What we are using to show-case the usage of AWS CodePipeline, Flutter as an application and AWS Lambda Function URLs as backend is not really an “application” – but it can do dynamic things and it can easily be extended to include a database backend, etc.
Infrastructure as Code using AWS CDK in Java
In this section you are going to have a look on the CDK code required to provision the infrastructure on AWS. We are using AWS CDK written in Java – and because of that Maven as a build tool (Maven is the default tool for CDK projects – I’ve already used Gradle as build tool and that works in the same way.
The possibility of writing Infrastructure Code in Java is a great thing because it gives us the option to build on top of our existing skills – and I’ve written enough lines of Java in my career to feel comfortable using it to provision the infrastructure. This is one of the best things in CDK: You can write your Infrastructure code in Java, Typescript, Python, … – and that helps us to build teams that only have “one” language as a “core skill” – one team might choose to develop in Java, anotherone in Typescript, another team could use Go – this allows the teams to build up mastery in a specific language!
In our example however, we are not making use of this possibility – I’ve choosen to rather go the opossite way: Combine a few languages, just to show that it works 😉
The CDK code consists of four “stacks” – each of the Stack representing one “component” in this application. In our example these four stacks are part of one CDK Application & one CodePipeline. In bigger projects, you might want to split these out into seperate applications – which introduces a lot tof things to consider (e.g. how do they fit and work together, etc.).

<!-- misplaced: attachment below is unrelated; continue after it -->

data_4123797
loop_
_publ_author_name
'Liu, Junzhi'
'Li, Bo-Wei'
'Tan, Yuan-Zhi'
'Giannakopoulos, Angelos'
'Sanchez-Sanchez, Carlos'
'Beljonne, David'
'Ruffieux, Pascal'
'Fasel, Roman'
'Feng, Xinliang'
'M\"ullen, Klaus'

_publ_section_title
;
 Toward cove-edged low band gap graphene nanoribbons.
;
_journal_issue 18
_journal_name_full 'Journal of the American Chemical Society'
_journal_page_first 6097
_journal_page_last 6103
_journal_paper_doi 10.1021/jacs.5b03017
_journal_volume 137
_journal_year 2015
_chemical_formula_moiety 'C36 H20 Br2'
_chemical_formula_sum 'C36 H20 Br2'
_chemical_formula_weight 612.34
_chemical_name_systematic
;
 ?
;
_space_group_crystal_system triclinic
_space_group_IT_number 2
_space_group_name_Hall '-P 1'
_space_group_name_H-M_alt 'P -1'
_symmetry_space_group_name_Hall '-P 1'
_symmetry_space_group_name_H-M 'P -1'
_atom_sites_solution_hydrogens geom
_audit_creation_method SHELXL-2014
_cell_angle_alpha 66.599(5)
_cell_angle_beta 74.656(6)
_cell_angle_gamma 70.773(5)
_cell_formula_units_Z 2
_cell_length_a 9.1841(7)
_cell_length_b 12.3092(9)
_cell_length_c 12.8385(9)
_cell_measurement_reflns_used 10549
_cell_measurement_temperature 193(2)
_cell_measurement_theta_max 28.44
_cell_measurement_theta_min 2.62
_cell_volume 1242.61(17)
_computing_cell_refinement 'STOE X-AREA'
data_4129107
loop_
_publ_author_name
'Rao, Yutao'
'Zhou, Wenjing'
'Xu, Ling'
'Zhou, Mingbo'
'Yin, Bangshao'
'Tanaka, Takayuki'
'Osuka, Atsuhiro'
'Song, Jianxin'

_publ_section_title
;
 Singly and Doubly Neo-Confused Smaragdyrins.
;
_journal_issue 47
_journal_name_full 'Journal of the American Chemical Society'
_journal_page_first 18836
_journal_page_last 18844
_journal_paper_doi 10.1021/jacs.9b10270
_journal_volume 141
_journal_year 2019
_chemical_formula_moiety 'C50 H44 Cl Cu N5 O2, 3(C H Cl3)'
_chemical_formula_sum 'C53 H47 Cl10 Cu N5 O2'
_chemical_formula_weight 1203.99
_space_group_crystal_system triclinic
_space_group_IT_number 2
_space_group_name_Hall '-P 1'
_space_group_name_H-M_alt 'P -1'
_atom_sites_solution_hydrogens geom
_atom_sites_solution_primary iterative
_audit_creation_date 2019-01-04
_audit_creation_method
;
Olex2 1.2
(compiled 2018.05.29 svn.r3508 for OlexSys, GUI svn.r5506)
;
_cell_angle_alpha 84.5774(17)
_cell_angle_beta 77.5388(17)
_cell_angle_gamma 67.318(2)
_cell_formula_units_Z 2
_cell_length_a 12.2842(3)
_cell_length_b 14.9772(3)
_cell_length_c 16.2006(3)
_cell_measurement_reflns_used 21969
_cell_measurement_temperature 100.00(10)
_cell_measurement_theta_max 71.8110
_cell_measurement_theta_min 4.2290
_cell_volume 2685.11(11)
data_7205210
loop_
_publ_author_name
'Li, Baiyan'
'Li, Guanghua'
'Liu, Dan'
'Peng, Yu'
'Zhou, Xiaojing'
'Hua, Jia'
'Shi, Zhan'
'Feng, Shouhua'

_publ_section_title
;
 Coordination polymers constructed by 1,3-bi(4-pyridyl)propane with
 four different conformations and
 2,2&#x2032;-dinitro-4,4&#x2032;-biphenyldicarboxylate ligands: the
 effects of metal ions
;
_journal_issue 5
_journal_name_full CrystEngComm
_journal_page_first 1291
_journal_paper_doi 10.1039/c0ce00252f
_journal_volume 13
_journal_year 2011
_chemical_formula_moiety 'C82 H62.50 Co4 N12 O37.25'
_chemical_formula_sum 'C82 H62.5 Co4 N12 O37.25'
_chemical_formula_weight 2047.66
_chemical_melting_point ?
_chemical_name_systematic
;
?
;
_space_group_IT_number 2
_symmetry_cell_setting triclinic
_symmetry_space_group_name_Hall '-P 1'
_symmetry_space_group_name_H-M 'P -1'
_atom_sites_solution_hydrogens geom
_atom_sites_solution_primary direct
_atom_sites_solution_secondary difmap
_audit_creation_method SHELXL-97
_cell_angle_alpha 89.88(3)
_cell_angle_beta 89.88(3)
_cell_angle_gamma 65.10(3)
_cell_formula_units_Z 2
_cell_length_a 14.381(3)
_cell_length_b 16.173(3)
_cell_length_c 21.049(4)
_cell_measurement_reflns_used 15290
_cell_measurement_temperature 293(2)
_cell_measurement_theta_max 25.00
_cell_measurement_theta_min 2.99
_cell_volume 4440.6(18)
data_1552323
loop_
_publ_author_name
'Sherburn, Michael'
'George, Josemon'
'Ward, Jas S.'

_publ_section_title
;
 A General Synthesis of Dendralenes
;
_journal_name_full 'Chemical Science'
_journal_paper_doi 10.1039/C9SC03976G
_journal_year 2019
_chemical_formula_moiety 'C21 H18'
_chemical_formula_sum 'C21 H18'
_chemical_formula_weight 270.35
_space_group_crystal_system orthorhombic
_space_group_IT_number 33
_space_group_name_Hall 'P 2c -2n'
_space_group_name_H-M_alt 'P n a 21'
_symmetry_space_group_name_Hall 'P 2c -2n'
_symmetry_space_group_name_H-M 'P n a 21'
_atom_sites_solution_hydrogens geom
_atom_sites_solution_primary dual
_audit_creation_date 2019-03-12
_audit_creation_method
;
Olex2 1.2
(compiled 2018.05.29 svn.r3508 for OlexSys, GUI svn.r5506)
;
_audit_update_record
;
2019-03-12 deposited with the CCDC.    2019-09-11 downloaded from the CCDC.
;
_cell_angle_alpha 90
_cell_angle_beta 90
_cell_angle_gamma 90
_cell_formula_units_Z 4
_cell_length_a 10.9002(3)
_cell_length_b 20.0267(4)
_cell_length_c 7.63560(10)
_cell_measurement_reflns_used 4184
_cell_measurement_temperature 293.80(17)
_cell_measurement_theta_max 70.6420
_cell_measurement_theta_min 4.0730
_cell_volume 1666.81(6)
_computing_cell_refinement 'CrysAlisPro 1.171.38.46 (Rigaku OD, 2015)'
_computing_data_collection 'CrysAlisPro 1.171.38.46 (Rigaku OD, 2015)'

While writing this post, the four stacks combined are 129 lines of source code. With the help of the CDK Constructs that are being used this translates to over 1k lines of code in CloudFormation. We are only using L2 constructs here – there is way more constructs available that you can use in the Constructs Hub and also a lot of guidance regarding the usage of CDK over at CDKPatterns.
Making a S3 bucket available to host our Flutter application becomes a very short piece of Java code as shown in the picture above.
Lambda functions behind Function URLs in Typescript and Python
This was definately one of the most awaited announcements in the Serverless space this year: The GA of the “Function URLs” for Lambda on AWS – and this is the reason for me using these as a backend in this showcase. With this announcment, it is possible to directly expose your application running on AWS Lambda behind an HTTPs endpoint! Without an ApiGateway, Proxy, … Provisioning the infrastructure for the lambda function with the function URL functionality activated is only a few lines in CDK:
These Lambda functions will now horizontally scale without us as a developer getting involved. More details on function URLs – there is a lot of good posts on it around like this one or this one. Around scalability, fellow community builder Vlad has written up a great guide around scalability for containers on his website.
Web Single Page Application built using Flutter and the benefits of using Flutter
Flutter as a multi-platform, developer driven tool gives a lot of flexibility. With a single code base, you are able to publish your application to various targets. In this example, we are using the target platform “web” – which compiles the Dart code to a single page application.
This application is automatically aware of the size of your screen and is interative – which is another cool thing that Flutter takes away from you as a developer. A lot of organizations use Flutter today and the cookbook gives you an easy and good start into developing Flutter applications.
Our example application has three input fields that take input and pass it back to our Function URLs – and then automatically update a Text Widget with the results of the Function URL call. This implementation will work on all platforms.
What did you learn in this post?
You have learned how easy it is to provision AWS infrastructure using AWS CDK. You have also seen that you can easily combine different programming languages in a single CDK application and got an experience on how a CI/CD pipeline can help to automatically deploy our application using AWS CodeBuild. In addition to that, you have looked at Flutter as a multi-platform development tool.
I’d be glad to get your inputs into my Github repository as a pull request or just as comments on the project itself.